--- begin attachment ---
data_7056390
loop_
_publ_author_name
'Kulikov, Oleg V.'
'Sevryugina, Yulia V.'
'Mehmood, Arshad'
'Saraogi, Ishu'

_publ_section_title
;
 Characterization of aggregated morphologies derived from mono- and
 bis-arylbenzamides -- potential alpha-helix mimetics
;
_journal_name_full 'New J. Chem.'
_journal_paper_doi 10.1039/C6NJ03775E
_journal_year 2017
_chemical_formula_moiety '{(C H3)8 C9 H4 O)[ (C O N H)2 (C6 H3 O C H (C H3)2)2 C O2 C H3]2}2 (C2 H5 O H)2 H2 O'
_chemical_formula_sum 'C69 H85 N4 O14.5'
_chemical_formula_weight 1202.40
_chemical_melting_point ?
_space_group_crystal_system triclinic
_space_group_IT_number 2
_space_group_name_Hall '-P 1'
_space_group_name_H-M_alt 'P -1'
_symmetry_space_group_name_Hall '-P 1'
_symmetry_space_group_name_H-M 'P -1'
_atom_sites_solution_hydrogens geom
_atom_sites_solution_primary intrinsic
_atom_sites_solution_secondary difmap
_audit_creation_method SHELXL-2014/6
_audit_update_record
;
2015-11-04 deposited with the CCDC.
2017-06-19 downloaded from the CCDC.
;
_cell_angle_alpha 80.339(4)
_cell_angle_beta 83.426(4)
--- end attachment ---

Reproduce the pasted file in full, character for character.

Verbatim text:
data_7056390
loop_
_publ_author_name
'Kulikov, Oleg V.'
'Sevryugina, Yulia V.'
'Mehmood, Arshad'
'Saraogi, Ishu'

_publ_section_title
;
 Characterization of aggregated morphologies derived from mono- and
 bis-arylbenzamides -- potential alpha-helix mimetics
;
_journal_name_full 'New J. Chem.'
_journal_paper_doi 10.1039/C6NJ03775E
_journal_year 2017
_chemical_formula_moiety '{(C H3)8 C9 H4 O)[ (C O N H)2 (C6 H3 O C H (C H3)2)2 C O2 C H3]2}2 (C2 H5 O H)2 H2 O'
_chemical_formula_sum 'C69 H85 N4 O14.5'
_chemical_formula_weight 1202.40
_chemical_melting_point ?
_space_group_crystal_system triclinic
_space_group_IT_number 2
_space_group_name_Hall '-P 1'
_space_group_name_H-M_alt 'P -1'
_symmetry_space_group_name_Hall '-P 1'
_symmetry_space_group_name_H-M 'P -1'
_atom_sites_solution_hydrogens geom
_atom_sites_solution_primary intrinsic
_atom_sites_solution_secondary difmap
_audit_creation_method SHELXL-2014/6
_audit_update_record
;
2015-11-04 deposited with the CCDC.
2017-06-19 downloaded from the CCDC.
;
_cell_angle_alpha 80.339(4)
_cell_angle_beta 83.426(4)